The Layers of Cannabis RegulationsAs with any topic that is regulated at many levels of government, it is best to first look at the laws closest to home.Many local laws begin with ballot initiatives, and local control is subject to interpretation and amendments. In Massachusetts, some municipalities ran cannabis ballot initiatives twice, with the second one aimed at banning adult use cannabis sales and production in their towns. The first initiative was on the statewide ballot in 2016, a presidential election year when turnout was high. The local initiative was on the midterm ballot when voter turnout is usually lower.State law gives municipalities control over zoning and Host Community Agreements (HCA’s). HCA’s are contractual agreements between cannabis companies and host communities that set the fees and stipulations required to do business within the community. Most of the bottlenecks that the cannabis industry encounters are at the local level, but the state process is also a lengthy one. Some cannabis-friendly communities don’t add stipulations in addition to the state regulations and local zoning laws. Of course, landlords may have rules for both residential and commercial properties that ban use by consumers and do not allow retail or manufacturing on their property.At the state level, the Massachusetts legislature added amendments to the 2016 voter-approved law. The legislative action included a significant increase in state and local taxes. The amendments banned the use of pesticides and created an energy standard for production. Procedural controls that were added to the licensing process are viewed by many advocates as barriers to entry, especially financially. Bank financing is unavailable due to federal laws, so prospective business owners must have enormous amounts of capital to survive the lengthy regulatory process. They must be prepared to secure property, pay rent for months or years, pay employees’ salaries and benefits, and retain legal counsel for extended periods without knowing if there is or will be an opening date.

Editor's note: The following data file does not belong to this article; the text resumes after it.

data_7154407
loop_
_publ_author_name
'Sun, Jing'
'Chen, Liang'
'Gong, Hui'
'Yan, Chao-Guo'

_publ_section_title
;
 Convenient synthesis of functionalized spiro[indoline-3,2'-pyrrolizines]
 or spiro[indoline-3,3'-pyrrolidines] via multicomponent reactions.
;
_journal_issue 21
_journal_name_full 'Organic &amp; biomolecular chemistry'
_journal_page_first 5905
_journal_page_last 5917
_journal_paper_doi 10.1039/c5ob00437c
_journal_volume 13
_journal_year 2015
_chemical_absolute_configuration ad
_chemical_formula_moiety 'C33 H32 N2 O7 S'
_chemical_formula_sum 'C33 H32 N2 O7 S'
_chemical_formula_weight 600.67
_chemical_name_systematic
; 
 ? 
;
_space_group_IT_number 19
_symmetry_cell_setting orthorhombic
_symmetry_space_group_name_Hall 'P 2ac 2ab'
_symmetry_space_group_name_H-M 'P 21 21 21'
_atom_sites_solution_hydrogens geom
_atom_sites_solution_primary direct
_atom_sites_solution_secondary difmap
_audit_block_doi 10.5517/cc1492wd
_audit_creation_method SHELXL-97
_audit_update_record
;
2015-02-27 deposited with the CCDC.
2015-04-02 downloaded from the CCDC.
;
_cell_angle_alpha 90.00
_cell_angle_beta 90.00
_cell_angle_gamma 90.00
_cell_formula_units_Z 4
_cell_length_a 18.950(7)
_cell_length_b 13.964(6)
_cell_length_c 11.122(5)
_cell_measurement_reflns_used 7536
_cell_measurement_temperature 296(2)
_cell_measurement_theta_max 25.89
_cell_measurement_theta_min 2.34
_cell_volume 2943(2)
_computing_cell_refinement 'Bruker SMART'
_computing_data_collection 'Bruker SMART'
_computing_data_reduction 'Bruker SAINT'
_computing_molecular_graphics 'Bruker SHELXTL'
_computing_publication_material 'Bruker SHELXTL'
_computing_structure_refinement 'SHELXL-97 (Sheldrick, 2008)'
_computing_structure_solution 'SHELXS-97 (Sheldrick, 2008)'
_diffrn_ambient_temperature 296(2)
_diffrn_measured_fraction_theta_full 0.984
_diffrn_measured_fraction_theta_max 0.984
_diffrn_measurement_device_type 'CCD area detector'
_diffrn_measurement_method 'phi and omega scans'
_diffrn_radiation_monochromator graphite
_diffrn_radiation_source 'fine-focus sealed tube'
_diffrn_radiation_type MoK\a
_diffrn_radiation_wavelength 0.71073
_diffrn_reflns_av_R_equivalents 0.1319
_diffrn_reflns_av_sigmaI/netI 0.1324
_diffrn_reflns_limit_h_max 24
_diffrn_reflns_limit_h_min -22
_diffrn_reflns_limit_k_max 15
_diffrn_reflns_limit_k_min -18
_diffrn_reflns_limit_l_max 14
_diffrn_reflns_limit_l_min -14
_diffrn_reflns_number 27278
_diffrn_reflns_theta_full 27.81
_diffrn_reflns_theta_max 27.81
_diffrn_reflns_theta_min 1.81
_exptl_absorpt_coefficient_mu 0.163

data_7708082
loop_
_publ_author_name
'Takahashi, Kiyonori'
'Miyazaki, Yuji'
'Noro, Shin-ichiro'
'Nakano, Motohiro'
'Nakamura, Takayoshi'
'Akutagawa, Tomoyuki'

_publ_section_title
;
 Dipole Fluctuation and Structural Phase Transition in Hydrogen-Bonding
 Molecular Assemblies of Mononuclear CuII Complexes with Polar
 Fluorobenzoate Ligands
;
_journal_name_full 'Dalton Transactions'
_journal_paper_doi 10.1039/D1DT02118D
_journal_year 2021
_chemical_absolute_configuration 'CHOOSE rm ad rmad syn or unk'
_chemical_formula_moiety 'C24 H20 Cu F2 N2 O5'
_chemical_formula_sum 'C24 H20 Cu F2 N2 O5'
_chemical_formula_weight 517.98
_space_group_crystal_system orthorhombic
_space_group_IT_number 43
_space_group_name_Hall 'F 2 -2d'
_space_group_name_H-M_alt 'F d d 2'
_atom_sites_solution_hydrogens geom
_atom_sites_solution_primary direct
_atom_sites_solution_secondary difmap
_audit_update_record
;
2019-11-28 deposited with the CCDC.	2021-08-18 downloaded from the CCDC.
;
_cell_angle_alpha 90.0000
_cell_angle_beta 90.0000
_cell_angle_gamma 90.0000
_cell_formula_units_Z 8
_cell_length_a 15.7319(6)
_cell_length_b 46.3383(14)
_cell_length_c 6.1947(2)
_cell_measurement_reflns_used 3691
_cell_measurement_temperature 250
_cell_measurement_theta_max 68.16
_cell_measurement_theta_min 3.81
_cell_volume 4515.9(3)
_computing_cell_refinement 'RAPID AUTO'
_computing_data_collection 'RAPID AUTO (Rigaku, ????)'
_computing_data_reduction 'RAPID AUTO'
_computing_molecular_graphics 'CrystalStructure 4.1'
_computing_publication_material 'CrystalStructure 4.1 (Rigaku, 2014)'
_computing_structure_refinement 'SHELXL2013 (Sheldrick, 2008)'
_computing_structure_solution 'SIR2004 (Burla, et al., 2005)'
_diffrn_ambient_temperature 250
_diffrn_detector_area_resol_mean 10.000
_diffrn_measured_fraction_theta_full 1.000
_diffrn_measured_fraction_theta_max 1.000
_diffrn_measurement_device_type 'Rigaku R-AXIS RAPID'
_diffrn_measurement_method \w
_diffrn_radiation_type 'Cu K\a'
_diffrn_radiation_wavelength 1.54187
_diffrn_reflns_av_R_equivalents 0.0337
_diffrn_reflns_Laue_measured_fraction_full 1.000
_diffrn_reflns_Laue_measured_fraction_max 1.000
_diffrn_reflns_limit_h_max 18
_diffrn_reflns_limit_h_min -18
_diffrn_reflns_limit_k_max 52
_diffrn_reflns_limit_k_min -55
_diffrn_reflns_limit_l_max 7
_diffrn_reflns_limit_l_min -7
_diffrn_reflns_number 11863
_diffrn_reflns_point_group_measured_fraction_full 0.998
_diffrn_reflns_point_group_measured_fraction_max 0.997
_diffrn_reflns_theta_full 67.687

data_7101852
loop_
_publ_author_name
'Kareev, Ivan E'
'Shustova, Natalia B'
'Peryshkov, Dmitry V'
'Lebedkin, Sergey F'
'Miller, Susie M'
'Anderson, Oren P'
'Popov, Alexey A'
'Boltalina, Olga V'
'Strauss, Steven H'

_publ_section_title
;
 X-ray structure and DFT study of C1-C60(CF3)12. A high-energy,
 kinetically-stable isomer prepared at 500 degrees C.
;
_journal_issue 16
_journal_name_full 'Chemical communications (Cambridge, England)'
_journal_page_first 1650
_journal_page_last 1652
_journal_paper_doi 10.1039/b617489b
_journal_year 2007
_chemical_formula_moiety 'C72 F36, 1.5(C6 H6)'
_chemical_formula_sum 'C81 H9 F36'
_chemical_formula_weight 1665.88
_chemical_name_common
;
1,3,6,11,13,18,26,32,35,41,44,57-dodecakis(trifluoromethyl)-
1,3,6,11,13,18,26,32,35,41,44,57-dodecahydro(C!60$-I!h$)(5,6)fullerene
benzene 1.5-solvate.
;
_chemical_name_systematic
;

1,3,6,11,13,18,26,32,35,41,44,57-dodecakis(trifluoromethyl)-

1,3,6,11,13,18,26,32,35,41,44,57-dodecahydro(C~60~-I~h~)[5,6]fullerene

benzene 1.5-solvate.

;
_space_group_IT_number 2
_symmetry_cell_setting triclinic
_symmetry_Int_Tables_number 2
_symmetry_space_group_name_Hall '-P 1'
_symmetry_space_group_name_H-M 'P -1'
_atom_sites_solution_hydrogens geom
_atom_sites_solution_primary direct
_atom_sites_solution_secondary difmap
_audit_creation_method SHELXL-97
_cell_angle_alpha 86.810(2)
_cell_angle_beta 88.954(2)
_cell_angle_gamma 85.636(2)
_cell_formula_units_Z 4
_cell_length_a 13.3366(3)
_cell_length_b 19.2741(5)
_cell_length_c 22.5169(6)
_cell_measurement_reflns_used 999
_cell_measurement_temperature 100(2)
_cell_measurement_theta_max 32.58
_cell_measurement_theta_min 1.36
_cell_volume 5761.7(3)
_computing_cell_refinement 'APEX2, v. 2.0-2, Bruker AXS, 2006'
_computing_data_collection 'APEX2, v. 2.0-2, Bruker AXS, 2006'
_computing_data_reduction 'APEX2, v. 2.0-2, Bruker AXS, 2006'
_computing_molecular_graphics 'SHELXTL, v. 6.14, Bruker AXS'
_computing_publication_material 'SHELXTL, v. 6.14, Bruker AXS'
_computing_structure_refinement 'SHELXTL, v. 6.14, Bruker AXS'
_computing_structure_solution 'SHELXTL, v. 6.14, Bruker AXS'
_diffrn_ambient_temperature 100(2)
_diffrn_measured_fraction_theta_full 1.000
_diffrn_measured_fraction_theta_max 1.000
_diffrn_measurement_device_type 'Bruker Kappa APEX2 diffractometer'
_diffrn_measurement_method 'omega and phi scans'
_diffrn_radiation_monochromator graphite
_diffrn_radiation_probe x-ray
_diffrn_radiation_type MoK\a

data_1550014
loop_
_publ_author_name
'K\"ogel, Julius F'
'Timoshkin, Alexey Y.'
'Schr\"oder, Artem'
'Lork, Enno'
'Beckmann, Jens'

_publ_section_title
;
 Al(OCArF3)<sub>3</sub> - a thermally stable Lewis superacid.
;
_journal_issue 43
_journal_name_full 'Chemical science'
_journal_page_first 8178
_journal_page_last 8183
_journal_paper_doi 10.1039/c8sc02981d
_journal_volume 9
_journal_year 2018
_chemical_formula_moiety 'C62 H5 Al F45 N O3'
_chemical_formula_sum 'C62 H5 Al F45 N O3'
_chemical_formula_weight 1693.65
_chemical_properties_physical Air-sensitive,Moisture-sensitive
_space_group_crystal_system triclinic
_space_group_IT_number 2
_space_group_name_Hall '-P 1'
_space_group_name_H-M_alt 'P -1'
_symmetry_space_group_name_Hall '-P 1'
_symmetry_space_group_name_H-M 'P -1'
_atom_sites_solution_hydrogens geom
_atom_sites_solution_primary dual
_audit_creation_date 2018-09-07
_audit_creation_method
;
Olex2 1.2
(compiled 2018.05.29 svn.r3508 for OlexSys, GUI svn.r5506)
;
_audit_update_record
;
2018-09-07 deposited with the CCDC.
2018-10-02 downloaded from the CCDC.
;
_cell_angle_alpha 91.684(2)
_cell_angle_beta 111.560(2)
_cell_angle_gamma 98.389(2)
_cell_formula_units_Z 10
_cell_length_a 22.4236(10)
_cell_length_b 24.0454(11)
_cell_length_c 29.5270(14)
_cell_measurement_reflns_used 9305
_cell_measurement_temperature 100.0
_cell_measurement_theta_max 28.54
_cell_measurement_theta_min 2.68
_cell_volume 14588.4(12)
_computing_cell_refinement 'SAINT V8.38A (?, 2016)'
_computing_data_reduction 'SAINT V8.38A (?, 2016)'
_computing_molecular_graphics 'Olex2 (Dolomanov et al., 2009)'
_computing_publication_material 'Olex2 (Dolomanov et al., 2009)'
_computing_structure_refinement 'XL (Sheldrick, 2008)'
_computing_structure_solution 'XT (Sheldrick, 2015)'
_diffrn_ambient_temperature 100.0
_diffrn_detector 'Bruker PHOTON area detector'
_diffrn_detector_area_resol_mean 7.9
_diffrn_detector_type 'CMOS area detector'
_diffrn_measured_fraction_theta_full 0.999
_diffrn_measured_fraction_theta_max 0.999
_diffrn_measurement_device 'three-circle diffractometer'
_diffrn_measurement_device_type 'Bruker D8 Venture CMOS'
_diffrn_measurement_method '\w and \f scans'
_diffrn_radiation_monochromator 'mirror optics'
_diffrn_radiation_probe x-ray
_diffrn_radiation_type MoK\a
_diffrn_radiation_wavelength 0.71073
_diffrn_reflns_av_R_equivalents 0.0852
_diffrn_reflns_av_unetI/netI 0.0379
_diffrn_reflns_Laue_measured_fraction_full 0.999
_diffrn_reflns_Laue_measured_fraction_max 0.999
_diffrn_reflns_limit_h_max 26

There are, of course, other state laws related to cannabis consumption. See “Cannabis 101” in our blog.
At the federal level, cannabis is still illegal. This creates more roadblocks for both the industry and consumers. The Schedule 1 classification prevents banks and other institutions or individuals who receive any federal funding from consuming cannabis or from participation in business financing.
Federal employees or employees of municipal departments that receive federal subsidies cannot consume cannabis. If tested, they can face serious consequences, including job loss. Veterans and anyone else who receives disability might lose their benefits. Gun rights advocates or owners could also lose their firearms licenses which are reviewed by ATF and subject to federal law. In addition to these examples, patients who could benefit from medicinal cannabis may be hesitant to request a prescription because their personal data can be subject to federal oversight. These are all important reasons for the Schedule 1 designation to be removed. However, in this writer’s opinion, removing the Schedule 1 designation is of even greater importance to allow for cannabis research. There is anecdotal evidence that cannabis is or has potential to treat a number of medical conditions. However, scientific researchers cannot study those possibilities because they and their institutions receive federal funding or research grants. It is, therefore, impossible for them to obtain sufficient quantities (or quality) of cannabis to carry out extensive studies.
All the above factors create a challenging and confusing environment for banking, legal, and research institutions. But it is the entrepreneur who carries a heavy burden due to the need to generate revenue to recoup losses. The process becomes more complicated for the entrepreneur and the product becomes more costly for the consumer.
In all fairness, this is a new concept for municipalities and state legislatures. The advocacy community and individuals (voters) can shape the future of the cannabis industry. It is important to stay active and to present well thought-out ideas to local, state, and US representatives. They do listen.